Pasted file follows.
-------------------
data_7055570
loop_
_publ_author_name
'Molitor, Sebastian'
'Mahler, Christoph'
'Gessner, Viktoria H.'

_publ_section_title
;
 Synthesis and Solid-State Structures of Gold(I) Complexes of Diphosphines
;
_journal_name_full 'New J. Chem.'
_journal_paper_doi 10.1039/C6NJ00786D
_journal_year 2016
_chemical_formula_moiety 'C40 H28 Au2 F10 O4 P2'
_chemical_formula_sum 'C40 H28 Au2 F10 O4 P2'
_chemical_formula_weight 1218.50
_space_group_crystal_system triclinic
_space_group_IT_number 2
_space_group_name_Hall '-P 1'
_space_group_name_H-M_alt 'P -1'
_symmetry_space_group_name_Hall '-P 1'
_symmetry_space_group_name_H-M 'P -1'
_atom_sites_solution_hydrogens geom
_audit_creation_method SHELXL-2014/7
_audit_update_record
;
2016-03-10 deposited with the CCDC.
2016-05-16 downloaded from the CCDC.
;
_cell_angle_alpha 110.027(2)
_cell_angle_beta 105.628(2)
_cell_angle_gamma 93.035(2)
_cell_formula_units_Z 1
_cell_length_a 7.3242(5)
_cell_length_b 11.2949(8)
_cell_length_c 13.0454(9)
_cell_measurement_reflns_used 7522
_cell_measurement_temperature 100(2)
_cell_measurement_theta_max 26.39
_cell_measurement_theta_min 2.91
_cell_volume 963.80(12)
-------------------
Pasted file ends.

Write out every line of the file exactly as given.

data_7055570
loop_
_publ_author_name
'Molitor, Sebastian'
'Mahler, Christoph'
'Gessner, Viktoria H.'

_publ_section_title
;
 Synthesis and Solid-State Structures of Gold(I) Complexes of Diphosphines
;
_journal_name_full 'New J. Chem.'
_journal_paper_doi 10.1039/C6NJ00786D
_journal_year 2016
_chemical_formula_moiety 'C40 H28 Au2 F10 O4 P2'
_chemical_formula_sum 'C40 H28 Au2 F10 O4 P2'
_chemical_formula_weight 1218.50
_space_group_crystal_system triclinic
_space_group_IT_number 2
_space_group_name_Hall '-P 1'
_space_group_name_H-M_alt 'P -1'
_symmetry_space_group_name_Hall '-P 1'
_symmetry_space_group_name_H-M 'P -1'
_atom_sites_solution_hydrogens geom
_audit_creation_method SHELXL-2014/7
_audit_update_record
;
2016-03-10 deposited with the CCDC.
2016-05-16 downloaded from the CCDC.
;
_cell_angle_alpha 110.027(2)
_cell_angle_beta 105.628(2)
_cell_angle_gamma 93.035(2)
_cell_formula_units_Z 1
_cell_length_a 7.3242(5)
_cell_length_b 11.2949(8)
_cell_length_c 13.0454(9)
_cell_measurement_reflns_used 7522
_cell_measurement_temperature 100(2)
_cell_measurement_theta_max 26.39
_cell_measurement_theta_min 2.91
_cell_volume 963.80(12)